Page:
Last week, Palestinian President Mahmoud Abbas rejected Prime Minister Benjamin Netanyahu’s secret offer to establish a temporary Palestinian state on about 60% of Judea and Samaria land. Those in the know noted that according to Netanyahu’s pragmatic plan, the talks on final-status issues will continue after the temporary state was to be formed.
Abbas argued that this was an attempt to drag him into lengthy negotiations that would reinforce the temporary state’s borders and turn them into final-status borders. He preferred to keep on dreaming instead of realizing the dream. Meanwhile, he reprimanded the Palestinian project manager who works towards establishing the Palestinian State, Salam Fayyad.
Fayyad’s declaration about establishing a state in about two years was misunderstood, Abbas said. While Fayyad is indeed working towards forming such state, he did not commit himself to declaring the state’s establishment.
What prevents the Palestinians from deciding that half a loaf is better than none? Why does Abbas insist on discussing all the issues that may thwart the talks all at once – Jerusalem, borders, refugees, settlements, and territorial contiguity? Did the Americans promise him to realize all his demands? Why doesn’t he choose to be the first president in the history of the first Palestinian state, regardless of how small it is?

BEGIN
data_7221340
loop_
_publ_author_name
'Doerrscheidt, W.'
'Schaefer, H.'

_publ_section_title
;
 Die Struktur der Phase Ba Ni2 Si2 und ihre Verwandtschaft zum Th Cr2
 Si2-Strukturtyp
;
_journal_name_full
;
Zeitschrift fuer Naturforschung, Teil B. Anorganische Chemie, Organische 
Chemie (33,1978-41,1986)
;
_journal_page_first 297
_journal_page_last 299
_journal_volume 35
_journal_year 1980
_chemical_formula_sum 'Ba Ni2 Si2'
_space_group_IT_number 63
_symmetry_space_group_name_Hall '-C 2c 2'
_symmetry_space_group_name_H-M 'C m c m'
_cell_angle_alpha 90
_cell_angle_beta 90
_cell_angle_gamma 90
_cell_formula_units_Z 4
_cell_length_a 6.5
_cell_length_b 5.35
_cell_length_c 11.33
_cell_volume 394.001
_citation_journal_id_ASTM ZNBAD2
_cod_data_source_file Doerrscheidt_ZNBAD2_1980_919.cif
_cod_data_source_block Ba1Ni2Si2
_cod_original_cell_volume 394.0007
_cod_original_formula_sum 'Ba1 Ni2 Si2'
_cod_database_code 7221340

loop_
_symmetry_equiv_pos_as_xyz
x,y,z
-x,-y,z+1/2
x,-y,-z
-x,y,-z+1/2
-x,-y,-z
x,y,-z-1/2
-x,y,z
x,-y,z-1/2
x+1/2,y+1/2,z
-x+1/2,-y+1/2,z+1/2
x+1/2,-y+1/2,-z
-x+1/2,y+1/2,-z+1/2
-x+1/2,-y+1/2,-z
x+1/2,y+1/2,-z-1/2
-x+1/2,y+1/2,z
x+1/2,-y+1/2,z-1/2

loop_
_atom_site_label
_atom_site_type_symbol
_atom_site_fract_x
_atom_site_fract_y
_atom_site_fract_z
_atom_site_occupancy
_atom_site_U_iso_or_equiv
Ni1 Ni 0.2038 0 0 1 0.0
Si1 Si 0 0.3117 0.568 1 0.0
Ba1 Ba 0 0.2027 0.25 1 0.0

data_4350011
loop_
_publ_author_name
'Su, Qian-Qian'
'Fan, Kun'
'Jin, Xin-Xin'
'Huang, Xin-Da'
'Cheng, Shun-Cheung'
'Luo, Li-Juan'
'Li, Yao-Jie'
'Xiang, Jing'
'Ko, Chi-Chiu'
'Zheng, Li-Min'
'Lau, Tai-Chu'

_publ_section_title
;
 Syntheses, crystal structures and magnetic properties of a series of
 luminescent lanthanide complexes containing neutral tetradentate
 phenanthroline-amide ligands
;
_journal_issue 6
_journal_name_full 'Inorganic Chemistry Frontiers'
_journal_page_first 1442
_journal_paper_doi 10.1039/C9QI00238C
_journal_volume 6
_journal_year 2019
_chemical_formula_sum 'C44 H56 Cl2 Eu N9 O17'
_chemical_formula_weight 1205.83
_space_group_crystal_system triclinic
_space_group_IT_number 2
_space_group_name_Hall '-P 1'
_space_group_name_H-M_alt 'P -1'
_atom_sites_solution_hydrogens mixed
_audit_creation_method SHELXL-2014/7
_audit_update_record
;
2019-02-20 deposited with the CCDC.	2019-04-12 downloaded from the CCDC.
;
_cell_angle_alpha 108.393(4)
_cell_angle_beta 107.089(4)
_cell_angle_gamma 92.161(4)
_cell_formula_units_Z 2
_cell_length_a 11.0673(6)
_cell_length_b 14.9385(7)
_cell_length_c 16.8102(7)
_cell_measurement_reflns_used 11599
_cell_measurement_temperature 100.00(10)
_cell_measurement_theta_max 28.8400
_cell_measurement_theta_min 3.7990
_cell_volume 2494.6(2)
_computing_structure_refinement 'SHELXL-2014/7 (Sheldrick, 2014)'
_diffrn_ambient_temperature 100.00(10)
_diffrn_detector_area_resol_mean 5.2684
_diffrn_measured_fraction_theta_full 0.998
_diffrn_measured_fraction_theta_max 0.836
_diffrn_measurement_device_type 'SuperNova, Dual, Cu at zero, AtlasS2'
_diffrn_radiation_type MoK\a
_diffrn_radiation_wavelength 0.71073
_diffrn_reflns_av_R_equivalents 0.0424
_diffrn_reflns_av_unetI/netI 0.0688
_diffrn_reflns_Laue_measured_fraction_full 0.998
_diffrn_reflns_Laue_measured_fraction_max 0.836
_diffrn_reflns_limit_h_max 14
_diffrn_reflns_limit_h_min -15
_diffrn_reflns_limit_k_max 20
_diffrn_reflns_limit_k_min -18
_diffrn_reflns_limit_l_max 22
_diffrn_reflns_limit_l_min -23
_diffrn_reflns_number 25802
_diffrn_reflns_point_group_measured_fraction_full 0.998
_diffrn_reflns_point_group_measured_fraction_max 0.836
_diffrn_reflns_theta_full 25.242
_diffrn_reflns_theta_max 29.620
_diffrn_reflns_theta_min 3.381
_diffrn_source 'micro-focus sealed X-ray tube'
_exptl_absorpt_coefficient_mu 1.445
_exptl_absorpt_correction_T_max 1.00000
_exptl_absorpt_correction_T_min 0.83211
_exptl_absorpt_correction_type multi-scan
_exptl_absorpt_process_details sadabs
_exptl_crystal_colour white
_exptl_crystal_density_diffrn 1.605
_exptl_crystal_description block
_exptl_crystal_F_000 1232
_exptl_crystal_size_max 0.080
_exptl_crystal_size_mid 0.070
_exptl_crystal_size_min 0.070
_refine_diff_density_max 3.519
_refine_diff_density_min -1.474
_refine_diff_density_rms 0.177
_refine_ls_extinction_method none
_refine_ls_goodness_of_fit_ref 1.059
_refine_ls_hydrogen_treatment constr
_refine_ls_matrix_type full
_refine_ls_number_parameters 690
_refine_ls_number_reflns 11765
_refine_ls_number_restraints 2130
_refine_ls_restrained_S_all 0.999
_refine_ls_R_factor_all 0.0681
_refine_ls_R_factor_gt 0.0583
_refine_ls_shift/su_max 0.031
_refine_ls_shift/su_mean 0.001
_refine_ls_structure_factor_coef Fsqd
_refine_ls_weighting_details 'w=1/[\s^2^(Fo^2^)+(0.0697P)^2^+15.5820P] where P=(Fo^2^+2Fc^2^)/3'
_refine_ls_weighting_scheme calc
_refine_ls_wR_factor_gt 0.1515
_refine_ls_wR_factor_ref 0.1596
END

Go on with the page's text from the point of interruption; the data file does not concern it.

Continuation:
One reason for this is that the Palestinians had not yet renounced their plan to establish the “Greater Palestine.” Secondly, they appear to feel that Western public opinion and Western governments support them to a greater extent than ever before.
Palestinians haven’t moved an inch
While Israel, under Netanyahu’s leadership, adopted several steps – endorsing the two-state discourse, removing roadblocks, freezing settlement construction, and imposing a de facto freeze in east Jerusalem – the Palestinians have not moved an inch forward. This should worry Netanyahu.
The Palestinians have no intention of recognizing Israel as the Jewish State because they have not abandoned their old dream: Returning to Jaffa, Haifa and Ashkelon. To be honest, why should they? The mass of Arabs in the Galilee, Negev, and Triangle area constitutes a potential for an irredenta. Moreover, Israel’s Arab leadership stresses its Palestinian identity at this time. While most Arabs in Israel prefer to remain citizens of the country, many feel they are more Palestinian than in the past.
While Fayyad represents the pragmatic leadership of Arabs in the territories who wish to make the dream come true and finally establish a national home, Abbas is chained to the Palestinian pathos. As a refugee born in the Arab Safed he cannot renounce his people’s legitimate right – as he perceives it – to regain Palestinian areas within the mandatory Palestine. As moderate as he may be, he too failed to realize the opportunity to form a Palestinian state during the moderate Olmert’s term in office.
Since the days of Haj Amin al-Husseini and to this day, not even one Palestinian leader truly wanted to end the conflict. Hamas took over Gaza and Abbas has no intention of letting go of the West Bank. He views himself as the president of all Palestinians – in the West Bank, in Gaza, in Lebanon, in Jordan, in Syria, and also in Israel. For him, Israel constitutes future potential for a return and should not be renounced quickly.
The question that remains is as follows: Will there be someone who declares this state, and will a responsible leadership emerge?
Yechiel Shabi is an expert on Mideast affairs and specializes in the Arab-Israeli conflict